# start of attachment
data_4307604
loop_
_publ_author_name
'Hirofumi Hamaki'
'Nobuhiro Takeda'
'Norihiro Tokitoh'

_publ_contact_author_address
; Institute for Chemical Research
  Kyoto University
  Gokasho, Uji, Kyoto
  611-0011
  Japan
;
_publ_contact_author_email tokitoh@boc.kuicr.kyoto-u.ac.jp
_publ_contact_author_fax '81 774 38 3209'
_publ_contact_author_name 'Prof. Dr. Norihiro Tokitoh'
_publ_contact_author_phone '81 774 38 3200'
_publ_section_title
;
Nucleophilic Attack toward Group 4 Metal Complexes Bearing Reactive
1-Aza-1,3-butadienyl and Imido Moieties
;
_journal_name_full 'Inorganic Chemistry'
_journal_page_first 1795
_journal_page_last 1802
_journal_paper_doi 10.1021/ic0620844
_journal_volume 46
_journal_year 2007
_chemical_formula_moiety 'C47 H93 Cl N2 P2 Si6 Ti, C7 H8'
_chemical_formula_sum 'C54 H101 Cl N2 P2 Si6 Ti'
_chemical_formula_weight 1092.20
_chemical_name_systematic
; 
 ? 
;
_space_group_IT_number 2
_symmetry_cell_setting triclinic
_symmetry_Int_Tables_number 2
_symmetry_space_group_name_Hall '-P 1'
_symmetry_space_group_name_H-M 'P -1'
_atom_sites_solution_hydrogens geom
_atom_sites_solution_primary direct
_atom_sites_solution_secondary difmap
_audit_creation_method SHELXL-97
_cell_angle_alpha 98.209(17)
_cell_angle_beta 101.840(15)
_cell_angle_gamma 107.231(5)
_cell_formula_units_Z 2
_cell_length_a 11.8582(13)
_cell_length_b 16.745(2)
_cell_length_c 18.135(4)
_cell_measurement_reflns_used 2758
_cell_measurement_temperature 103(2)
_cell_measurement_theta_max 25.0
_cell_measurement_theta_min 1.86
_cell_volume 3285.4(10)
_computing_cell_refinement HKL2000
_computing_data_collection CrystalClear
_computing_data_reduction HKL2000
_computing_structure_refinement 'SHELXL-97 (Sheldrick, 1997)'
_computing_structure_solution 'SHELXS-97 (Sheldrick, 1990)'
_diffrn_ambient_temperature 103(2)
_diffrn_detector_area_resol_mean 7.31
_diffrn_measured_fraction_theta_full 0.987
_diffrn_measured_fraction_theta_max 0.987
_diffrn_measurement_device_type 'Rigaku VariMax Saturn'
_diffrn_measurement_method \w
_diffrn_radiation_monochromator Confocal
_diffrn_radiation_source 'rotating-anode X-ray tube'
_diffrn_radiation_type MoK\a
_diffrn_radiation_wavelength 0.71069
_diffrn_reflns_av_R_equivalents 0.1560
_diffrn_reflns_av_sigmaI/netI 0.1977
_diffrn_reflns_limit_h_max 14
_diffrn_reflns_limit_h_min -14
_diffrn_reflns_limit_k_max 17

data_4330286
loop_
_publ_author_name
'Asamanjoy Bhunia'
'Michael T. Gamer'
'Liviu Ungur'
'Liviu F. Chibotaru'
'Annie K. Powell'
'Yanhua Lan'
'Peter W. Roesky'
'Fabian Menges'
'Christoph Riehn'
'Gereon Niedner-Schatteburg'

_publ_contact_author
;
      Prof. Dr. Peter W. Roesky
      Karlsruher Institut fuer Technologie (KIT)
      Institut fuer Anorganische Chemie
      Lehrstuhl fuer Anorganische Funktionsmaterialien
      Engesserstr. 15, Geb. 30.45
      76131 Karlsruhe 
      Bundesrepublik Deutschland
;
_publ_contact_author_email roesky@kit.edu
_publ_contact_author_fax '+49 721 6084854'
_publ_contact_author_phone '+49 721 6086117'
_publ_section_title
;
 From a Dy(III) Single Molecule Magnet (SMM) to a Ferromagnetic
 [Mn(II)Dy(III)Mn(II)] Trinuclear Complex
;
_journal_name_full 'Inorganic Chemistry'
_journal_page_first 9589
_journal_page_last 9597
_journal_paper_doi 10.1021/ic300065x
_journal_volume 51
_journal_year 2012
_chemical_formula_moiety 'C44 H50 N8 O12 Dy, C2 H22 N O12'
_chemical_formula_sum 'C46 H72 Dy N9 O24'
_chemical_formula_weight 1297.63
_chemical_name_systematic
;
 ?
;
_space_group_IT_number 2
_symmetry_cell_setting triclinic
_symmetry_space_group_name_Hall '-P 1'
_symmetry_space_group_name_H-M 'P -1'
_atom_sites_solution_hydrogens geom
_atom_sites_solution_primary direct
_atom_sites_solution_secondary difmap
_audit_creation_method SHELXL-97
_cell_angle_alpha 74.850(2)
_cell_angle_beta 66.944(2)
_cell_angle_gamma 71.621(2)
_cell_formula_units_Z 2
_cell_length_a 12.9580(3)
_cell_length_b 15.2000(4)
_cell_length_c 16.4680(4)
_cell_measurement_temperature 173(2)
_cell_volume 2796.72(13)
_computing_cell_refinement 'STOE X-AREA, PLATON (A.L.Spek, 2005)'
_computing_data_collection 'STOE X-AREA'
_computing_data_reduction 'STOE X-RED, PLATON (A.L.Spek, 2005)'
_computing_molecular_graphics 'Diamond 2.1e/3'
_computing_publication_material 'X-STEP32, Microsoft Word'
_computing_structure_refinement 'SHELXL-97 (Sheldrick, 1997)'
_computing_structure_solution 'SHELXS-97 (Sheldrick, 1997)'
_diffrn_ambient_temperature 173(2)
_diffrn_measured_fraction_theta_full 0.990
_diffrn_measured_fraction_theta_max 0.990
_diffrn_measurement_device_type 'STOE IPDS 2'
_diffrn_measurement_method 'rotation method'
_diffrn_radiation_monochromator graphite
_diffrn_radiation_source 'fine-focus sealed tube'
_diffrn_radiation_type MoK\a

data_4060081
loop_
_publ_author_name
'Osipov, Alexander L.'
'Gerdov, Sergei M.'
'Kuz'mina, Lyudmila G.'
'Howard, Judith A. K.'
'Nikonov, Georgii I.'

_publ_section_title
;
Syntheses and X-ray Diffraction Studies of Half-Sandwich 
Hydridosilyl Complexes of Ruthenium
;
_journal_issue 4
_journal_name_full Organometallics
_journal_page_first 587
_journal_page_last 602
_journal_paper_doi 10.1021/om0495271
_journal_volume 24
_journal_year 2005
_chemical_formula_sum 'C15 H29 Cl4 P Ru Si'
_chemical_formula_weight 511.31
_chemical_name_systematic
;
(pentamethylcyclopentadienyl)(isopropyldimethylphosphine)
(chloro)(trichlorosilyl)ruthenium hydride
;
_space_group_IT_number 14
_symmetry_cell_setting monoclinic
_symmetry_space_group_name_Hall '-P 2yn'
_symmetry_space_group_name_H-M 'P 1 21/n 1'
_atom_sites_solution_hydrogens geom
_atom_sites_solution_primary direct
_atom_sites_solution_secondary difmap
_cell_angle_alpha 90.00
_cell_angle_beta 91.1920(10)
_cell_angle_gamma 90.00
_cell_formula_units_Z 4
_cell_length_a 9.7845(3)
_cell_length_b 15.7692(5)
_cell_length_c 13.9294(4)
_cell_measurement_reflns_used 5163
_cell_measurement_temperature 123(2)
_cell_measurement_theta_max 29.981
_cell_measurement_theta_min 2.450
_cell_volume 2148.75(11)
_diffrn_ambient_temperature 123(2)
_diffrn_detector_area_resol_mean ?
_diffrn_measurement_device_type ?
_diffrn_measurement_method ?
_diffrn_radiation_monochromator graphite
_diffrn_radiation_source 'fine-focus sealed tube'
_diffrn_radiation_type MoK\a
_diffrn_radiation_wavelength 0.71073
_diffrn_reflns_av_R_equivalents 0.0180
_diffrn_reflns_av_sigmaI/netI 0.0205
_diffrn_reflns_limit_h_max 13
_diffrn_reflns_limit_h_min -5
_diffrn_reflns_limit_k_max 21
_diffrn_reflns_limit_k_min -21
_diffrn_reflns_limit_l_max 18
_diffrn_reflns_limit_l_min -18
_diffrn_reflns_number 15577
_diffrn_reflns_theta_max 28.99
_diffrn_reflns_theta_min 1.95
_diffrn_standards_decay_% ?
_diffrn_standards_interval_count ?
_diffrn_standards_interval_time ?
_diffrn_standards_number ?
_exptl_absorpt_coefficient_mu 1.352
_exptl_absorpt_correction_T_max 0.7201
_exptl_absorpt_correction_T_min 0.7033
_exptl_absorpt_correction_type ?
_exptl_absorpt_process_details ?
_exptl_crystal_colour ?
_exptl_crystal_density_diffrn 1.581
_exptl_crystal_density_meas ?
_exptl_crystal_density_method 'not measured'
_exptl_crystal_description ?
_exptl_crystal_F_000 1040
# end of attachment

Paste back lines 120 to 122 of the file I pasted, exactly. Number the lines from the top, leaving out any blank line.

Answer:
;
_space_group_IT_number 2
_symmetry_cell_setting triclinic